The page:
The summary results were released in a special article of the August edition of the ABS publication Use of the Internet by Householders (Cat. no. 8147.0) . Some of the main findings were:- the vast majority (95%) of Australian children aged 5 to 14 had used a computer and almost half (47%) had accessed the Internet in the 12 months to April 2000.

The survey found that older children were more likely to have used a computer or accessed the Internet. The sex of the child did not affect the likelihood of use or access. The most common home computer activities for children were school or educational activities and playing games, while the most common home Internet activities were school or educational activities, using email or chat rooms and browsing the Internet for leisure.
2.2 Business use of IT

The ABS publication Business Use of Information Technology (Cat. no. 8129.0) presents details from the ABS survey of business use of computers and the Internet, including Web sites and Internet commerce. The latest survey was conducted in respect of the 1999/2000 financial year and the results were released on 15 December 2000.

The survey collected information from over 15,000 private sector businesses. These businesses were randomly selected to represent all industries, with the exception of Agriculture, Forestry, Fishing, Education, Religious organisations and Private households employing people.

Previous economy wide business technology use surveys were conducted in respect of 1993-94 (mainly on computer use) and 1997-98 (covering computer use, Internet access and barriers to the use of technology).

Some of the key findings from the 1999-2000 survey were that approximately 4 out of every 5 businesses used computers, just under 3 in every 5 accessed the Internet while about 1 in every 6 businesses had Web sites or home pages. The use and functionality of the technologies varied considerably depending on both the industry within which the business operated and the size of the business.

Debate around the world continues on the extent and definition of e-commerce. Total e-commerce is not measured by the ABS, however it has adopted the concept of Internet commerce as:
    • the sale of goods or services which is transacted over the Internet, including via email, public Web sites or sale of goods and services resulting from orders via B2B Internet based trading systems, regardless of the method of payment or delivery.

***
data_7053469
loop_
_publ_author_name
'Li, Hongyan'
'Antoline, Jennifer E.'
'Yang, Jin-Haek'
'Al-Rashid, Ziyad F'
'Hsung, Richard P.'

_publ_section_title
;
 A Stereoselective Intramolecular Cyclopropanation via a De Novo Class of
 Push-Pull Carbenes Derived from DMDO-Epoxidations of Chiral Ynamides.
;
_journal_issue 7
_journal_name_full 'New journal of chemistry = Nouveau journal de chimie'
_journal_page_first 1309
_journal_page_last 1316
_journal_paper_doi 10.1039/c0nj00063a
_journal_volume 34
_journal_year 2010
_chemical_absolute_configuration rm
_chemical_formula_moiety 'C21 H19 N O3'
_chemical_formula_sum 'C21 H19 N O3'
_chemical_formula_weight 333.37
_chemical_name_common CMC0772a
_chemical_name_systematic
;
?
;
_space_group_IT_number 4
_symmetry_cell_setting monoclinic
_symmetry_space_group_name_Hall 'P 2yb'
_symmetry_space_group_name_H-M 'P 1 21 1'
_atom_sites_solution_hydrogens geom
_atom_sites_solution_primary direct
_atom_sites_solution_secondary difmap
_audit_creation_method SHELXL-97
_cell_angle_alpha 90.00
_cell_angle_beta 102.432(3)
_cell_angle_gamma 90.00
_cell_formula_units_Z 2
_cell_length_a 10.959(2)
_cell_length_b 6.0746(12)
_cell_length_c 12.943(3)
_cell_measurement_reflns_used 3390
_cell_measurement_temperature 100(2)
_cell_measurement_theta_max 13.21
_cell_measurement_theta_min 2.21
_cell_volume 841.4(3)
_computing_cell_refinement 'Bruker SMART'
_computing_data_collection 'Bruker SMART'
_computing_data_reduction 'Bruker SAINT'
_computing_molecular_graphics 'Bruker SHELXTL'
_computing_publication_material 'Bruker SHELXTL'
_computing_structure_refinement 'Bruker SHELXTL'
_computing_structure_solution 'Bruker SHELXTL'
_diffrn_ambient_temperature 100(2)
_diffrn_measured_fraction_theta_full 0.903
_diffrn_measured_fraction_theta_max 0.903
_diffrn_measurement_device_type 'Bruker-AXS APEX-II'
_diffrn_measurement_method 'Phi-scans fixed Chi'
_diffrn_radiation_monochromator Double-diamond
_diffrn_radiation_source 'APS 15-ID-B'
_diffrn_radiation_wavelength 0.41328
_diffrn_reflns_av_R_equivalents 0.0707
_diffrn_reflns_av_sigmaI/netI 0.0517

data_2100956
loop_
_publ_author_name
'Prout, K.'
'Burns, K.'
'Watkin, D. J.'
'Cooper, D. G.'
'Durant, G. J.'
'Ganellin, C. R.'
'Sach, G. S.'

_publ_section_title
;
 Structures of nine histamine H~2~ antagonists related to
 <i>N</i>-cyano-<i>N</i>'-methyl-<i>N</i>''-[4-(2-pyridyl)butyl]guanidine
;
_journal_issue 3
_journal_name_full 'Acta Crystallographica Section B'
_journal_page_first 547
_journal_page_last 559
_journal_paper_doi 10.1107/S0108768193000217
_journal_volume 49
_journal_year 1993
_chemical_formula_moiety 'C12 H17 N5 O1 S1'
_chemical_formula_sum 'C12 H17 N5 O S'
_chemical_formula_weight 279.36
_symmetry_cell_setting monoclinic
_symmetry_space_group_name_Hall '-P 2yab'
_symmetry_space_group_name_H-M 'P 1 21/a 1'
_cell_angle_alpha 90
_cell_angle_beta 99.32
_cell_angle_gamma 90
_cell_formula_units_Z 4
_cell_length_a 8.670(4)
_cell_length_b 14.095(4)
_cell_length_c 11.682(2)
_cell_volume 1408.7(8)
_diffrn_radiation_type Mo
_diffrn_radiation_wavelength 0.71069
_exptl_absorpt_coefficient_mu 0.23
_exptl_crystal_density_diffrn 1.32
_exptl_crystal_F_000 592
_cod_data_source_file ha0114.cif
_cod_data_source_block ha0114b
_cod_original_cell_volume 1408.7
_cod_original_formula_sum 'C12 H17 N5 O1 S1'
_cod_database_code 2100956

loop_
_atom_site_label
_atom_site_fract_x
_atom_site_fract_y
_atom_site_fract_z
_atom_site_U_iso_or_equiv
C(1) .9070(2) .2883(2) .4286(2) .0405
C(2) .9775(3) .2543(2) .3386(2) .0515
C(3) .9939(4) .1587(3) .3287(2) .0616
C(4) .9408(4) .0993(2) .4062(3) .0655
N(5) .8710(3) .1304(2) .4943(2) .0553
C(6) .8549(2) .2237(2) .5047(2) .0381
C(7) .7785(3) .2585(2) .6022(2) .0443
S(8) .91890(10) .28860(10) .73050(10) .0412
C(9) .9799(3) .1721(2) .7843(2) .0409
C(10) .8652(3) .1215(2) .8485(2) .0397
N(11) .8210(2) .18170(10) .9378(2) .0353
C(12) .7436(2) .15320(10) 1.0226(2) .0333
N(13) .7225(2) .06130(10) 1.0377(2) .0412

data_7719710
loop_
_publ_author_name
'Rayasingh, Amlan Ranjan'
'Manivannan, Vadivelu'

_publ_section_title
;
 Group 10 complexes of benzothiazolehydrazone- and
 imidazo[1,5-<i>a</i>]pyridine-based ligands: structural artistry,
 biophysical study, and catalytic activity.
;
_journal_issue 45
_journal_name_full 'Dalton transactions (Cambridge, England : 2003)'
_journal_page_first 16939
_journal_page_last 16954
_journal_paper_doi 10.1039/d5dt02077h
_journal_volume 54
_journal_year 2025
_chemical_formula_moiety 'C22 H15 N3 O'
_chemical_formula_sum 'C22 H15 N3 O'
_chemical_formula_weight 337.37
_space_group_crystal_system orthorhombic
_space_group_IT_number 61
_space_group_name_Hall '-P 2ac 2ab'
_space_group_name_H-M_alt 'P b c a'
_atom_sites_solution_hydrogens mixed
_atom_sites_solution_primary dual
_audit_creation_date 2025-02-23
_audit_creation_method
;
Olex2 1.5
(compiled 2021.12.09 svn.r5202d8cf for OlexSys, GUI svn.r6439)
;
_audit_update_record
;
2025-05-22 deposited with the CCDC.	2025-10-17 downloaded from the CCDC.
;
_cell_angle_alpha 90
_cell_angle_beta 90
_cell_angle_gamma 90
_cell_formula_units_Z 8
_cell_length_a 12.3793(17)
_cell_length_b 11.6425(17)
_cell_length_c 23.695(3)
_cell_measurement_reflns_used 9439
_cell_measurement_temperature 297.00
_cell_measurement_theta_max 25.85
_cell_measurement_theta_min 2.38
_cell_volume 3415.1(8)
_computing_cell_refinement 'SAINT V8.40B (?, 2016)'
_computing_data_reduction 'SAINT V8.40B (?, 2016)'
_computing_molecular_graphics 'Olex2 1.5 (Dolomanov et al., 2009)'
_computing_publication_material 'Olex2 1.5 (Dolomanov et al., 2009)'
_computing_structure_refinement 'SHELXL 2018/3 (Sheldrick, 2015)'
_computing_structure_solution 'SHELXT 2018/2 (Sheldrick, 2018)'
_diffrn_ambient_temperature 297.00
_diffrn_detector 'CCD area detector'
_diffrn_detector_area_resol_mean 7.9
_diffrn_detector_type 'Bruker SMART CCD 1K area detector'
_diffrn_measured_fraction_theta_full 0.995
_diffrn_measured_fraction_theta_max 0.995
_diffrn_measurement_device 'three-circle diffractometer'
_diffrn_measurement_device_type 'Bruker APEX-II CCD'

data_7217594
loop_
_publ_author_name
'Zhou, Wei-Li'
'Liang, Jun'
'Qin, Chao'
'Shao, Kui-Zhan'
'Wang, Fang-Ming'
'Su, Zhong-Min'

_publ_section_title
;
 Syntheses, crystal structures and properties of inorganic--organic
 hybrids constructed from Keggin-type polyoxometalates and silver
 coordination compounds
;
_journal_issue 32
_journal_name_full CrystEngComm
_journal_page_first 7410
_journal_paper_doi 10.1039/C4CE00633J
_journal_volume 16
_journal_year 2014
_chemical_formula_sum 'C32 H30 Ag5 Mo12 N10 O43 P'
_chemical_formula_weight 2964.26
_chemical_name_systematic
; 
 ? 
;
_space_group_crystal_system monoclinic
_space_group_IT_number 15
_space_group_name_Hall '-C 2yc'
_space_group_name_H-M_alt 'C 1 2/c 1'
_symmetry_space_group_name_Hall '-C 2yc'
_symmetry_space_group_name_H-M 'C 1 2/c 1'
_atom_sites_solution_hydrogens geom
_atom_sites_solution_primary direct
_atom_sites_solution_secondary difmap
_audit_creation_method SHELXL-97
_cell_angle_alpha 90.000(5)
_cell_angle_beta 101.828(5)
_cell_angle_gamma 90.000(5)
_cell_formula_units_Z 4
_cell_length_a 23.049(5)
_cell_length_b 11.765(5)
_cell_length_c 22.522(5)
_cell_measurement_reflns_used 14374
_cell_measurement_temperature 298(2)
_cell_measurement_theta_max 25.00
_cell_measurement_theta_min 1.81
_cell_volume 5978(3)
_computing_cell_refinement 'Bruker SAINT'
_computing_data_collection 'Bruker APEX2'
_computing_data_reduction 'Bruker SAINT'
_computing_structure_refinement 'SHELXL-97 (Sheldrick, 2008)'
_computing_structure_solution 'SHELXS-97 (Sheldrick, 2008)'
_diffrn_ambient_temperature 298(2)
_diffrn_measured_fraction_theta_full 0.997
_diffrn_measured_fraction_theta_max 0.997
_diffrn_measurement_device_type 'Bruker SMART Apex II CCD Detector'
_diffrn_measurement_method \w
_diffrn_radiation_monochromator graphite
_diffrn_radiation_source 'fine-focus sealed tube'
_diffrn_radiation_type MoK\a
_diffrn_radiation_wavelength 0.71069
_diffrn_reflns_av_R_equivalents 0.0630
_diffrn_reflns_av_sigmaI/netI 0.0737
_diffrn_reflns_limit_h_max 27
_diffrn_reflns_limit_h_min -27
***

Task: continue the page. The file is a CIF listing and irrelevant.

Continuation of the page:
In Australia the value of Internet commerce for the year ended 30 June 2000 was $5.1b, which represented only a very small portion (0.4%) of the total sale of goods and services over the same period.

Due to the rapid increase in the number of businesses connected to the Internet and their growing use of e-commerce, the ABS has decided to conduct annual collections of business technology use.
2.3 Government use of IT

The ABS first conducted surveys of Government Use of IT in respect of 1997-98. The results were released in the ABS publication Government Use Of Information Technology, Australia, 1997-98 (Cat no. 8119.0).

Survey forms for the latest Government Use of IT survey, in respect of 1999-2000, were dispatched in August 2000.

Data collected for the 1999-2000 survey include:
  • IT & T employment and expense items including contract/outsourcing payments,
  • use of current and emerging technologies,
  • electronic service delivery ie. services offered and how delivered,
  • details on the content of web site or home page, and
  • details of outsourcing arrangements.
2.4 Farm use of IT

The results from the information technology (IT) questions included in the 1998-99 Agricultural Commodity Survey (ACS) were released in the ABS publication Use of Information Technology on Farms, Australia, 1998-99 (Cat. no. 8150.0) in October 2000. The survey covered all farms with an estimated value of agricultural operations of $5,000 or more (EVAO).

Some of the main findings were:
  • Almost half (49%) of 147,181 Australian farms owned or used a computer at March 1999, a 27% increase over the number of farms using a computer at March 1998.
  • Just under 18% of farms were using the Internet at March 1999, a 65% increase over the number a year before.
  • Just under 4% of farms shopped on the Internet during the year to March 1999.

There was a strong relationship between farm size and the use of information technology, with the proportion of farms using computers and the Internet generally increasing with the level of EVAO.
  • Computer use increased from 39% to 84% when comparing farms with an EVAO of less than $25,000 to those with an EVAO of $1 million or more.

  • The pattern for Internet use was similar, with Internet use increasing from around 14% to 42% as the level of EVAO increased.
  • Around 5% of farms with an EVAO of less than $25,000 shopped on the Internet. This was around double that for farms with an EVAO of between $25,000 and $249,999 where only 2% to 3% of farms had Internet shopping. This may be due to non-agricultural influences on the farms in the lowest EVAO category. However, for farms with an EVAO above $250,000, the proportion of farms undertaking Internet shopping rose in line with a higher EVAO (proportions ranging from 4% to 8%)